Blog Archives

Mid-year R Packages Update Summary

July 24, 2016
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I been updating some existing packages and github-releasing new ones (before a CRAN push). Most are “cyber”-related, but there are some general purpose ones. Here’s a quick overview: docxtractr (CRAN, now, v0.2.0) was initially designed to make it easy to get data tables out of MS Word (docx) documents. The update removes use of a... Continue reading...

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Slaying CIDR Orcs with Triebeard (a.k.a. fast trie-based ‘IPv4-in-CIDR’ lookups in R)

July 12, 2016
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The insanely productive elf-lord, @quominus put together a small package (triebeard) that exposes an API for radix/prefix tries at both the R and Rcpp levels. I know he had some personal needs for this and we both kinda need these to augment some functions in our iptools package. Despite triebeard having both a vignette and... Continue reading →

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CRAN Packages on GitHub (and some CRAN DESCRIPTION observations)

July 10, 2016
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Just about a week ago @thosjleeper posited something on twitter w/r/t how many CRAN packages had associations with GitHub (i.e. how many used GitHub for development). The DESCRIPTION file (that comes with all R packages) has some fields that can house this information and most folks who do use GitHub for development of R seem... Continue reading →

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Bridging The Political [Polygons] Gap with ggplot2

July 7, 2016
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Bridging The Political [Polygons] Gap with ggplot2

The @pewresearch folks have been collecting political survey data for quite a while, and I noticed the visualization below referenced in a Tableau vis contest entry: Those are filled frequency polygons, which are super-easy to replicate in ggplot2, especially since Pew even kind of made the data available via their interactive visualization (it’s available in... Continue reading →

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A Simple Prediction Web Service Using the New fiery Package

July 5, 2016
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fiery is a new Rook/httuv-based R web server in town created by @thomasp85 that aims to fill the gap between raw http & websockets and Shiny with a flexible framework for handling requests and serving up responses. The intent of this post is to provide a quick-start to using it setup a prediction API service.... Continue reading →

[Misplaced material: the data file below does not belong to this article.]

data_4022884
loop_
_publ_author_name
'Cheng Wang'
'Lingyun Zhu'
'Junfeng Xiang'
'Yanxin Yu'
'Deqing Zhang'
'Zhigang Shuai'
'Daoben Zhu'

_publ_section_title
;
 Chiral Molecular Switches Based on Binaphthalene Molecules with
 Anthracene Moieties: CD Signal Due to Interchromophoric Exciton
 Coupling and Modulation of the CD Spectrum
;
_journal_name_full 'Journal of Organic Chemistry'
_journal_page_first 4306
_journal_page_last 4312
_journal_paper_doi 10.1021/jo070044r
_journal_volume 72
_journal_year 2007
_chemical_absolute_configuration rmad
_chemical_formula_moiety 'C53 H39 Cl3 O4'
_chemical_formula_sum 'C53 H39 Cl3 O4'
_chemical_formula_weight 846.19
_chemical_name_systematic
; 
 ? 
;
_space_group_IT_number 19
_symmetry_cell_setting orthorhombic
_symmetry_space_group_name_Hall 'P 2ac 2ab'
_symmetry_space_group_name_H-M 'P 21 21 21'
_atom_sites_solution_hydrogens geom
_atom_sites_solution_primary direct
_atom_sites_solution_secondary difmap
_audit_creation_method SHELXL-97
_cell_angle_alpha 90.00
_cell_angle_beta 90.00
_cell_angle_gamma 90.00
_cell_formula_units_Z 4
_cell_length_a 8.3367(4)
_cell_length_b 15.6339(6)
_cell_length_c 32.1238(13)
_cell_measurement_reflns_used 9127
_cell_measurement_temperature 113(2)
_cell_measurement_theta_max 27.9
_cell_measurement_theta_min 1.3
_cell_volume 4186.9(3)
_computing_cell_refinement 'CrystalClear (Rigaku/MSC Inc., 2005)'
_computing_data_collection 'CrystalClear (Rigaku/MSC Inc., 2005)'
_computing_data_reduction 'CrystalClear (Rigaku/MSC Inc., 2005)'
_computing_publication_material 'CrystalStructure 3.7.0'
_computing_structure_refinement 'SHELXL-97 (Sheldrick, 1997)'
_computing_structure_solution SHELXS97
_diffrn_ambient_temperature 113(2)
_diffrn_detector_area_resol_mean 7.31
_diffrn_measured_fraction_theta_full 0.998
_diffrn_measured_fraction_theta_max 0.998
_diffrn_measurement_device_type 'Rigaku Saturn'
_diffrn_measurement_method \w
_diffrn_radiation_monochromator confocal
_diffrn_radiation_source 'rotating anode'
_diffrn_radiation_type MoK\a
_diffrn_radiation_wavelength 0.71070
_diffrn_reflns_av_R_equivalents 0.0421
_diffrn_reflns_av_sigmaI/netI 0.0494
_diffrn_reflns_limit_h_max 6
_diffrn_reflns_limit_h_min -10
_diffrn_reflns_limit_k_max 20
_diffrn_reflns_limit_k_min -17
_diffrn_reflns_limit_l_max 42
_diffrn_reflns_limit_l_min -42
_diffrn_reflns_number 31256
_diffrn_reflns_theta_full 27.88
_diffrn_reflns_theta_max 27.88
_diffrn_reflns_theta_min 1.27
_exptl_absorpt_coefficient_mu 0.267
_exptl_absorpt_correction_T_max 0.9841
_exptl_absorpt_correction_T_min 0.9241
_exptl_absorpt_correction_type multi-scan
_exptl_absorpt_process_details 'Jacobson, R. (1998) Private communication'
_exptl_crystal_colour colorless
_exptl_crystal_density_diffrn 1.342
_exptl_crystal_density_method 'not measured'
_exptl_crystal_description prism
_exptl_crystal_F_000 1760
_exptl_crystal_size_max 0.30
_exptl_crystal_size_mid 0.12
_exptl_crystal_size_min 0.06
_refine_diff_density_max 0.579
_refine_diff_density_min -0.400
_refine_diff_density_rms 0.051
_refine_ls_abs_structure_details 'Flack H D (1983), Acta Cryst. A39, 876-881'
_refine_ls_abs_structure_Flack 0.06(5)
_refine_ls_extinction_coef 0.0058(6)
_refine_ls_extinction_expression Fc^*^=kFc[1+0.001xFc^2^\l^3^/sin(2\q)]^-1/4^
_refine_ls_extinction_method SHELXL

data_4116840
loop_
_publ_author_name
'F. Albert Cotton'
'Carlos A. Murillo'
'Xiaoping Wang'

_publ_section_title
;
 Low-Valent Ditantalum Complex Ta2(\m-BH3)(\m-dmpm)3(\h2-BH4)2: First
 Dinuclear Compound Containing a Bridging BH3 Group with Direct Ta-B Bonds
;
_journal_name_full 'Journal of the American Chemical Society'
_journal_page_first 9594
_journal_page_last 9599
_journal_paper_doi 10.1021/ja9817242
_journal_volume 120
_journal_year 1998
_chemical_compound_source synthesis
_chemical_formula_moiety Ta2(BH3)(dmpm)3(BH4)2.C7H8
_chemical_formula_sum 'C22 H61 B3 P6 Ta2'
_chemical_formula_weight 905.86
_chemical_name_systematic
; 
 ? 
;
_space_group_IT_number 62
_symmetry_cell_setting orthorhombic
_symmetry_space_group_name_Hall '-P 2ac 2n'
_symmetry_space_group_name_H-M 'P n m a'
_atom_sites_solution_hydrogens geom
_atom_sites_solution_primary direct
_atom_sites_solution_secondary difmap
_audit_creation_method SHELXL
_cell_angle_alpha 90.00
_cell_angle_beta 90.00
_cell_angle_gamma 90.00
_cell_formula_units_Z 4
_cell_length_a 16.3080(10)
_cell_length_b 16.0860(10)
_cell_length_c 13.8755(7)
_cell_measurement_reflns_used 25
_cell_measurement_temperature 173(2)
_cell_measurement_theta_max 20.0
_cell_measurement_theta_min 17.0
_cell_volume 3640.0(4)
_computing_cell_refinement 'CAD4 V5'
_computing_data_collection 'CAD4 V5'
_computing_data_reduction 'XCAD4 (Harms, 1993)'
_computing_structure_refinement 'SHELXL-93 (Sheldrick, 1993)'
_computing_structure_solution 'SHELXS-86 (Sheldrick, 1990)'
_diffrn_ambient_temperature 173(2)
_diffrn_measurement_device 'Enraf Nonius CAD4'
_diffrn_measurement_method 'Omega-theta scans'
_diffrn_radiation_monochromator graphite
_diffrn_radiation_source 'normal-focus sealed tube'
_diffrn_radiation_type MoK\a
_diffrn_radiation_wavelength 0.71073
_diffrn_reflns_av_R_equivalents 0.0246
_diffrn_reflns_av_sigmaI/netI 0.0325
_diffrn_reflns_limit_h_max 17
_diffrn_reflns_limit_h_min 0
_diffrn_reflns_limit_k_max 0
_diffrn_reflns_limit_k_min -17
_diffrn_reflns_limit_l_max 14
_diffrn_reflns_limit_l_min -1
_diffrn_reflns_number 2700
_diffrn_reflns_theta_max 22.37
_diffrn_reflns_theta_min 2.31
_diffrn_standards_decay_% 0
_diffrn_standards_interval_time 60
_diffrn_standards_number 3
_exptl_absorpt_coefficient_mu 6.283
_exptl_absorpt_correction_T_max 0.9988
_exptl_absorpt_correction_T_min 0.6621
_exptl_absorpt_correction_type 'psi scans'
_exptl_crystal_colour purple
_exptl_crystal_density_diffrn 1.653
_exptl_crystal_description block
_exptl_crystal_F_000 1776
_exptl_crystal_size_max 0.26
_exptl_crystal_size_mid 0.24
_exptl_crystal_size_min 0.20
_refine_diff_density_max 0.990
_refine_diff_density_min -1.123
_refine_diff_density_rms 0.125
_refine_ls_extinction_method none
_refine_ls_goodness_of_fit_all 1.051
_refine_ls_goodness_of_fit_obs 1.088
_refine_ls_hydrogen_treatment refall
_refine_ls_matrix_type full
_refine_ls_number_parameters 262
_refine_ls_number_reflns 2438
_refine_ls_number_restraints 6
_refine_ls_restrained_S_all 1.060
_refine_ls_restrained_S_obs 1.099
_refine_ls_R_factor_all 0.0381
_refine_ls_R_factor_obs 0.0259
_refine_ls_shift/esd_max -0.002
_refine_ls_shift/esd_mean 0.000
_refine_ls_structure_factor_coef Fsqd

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Making “Time Rivers” in R

June 28, 2016
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Making “Time Rivers” in R

Once again, @albertocairo notices an interesting chart and spurs pondering in the visualization community with his post covering an unusual “vertical time series” chart produced for the print version of the NYTimes: I’m actually less concerned about the vertical time series chart component here since I agree with TAVE* Cairo that folks are smart enough... Continue reading →

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A Call to Arms[list] Data Analysis!

June 19, 2016
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A Call to Arms[list] Data Analysis!

The NPR vis team contributed to a recent story about Armslist, a “craigslist for guns”. Now, I’m neither pro-“gun” or anti-“gun” since this subject, like most heated ones, has more than two sides. What I am is pro-data, and the U.S. Congress is so deep in the pockets of the NRA that there’s no way... Continue reading →

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Your data vis “Spidey-sense” & the need for a robust “utility belt”

June 16, 2016
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Your data vis “Spidey-sense” & the need for a robust “utility belt”

@theboysmithy did a great piece on coming up with an alternate view for a timeline for an FT piece. Here’s an excerpt (read the whole piece, though, it’s worth it): Here is an example from a story recently featured in the FT: emerging- market populations are expected to age more rapidly than those in developed... Continue reading →

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On Whether Y-axis Labels Are Always Necessary

June 12, 2016
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On Whether Y-axis Labels Are Always Necessary

The infamous @albertocairo blogged about a nice interactive piece on German company tax avoidance by @ProPublica. Here’s a snapshot of their interactive chart: Dr. Cairo (his PhD is in the bag as far as I’m concerned :-) posited: Isn’t it weird that the chart doesn’t have a scale on the Y-axis? It’s not the first... Continue reading →

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Global Temperature Change in R & D3 (without the vertigo)

May 14, 2016
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Global Temperature Change in R & D3 (without the vertigo)

This made the rounds on social media last week: Spiraling global temperatures from 1850-2016 (full animation) https://t.co/YETC5HkmTr pic.twitter.com/Ypci717AHq— Ed Hawkins (@ed_hawkins) May 9, 2016 One of the original versions was static and was not nearly as popular, but—as you can see—this one went viral. Despite the public’s infatuation with circles (I’m lookin’ at you, pie... Continue reading →

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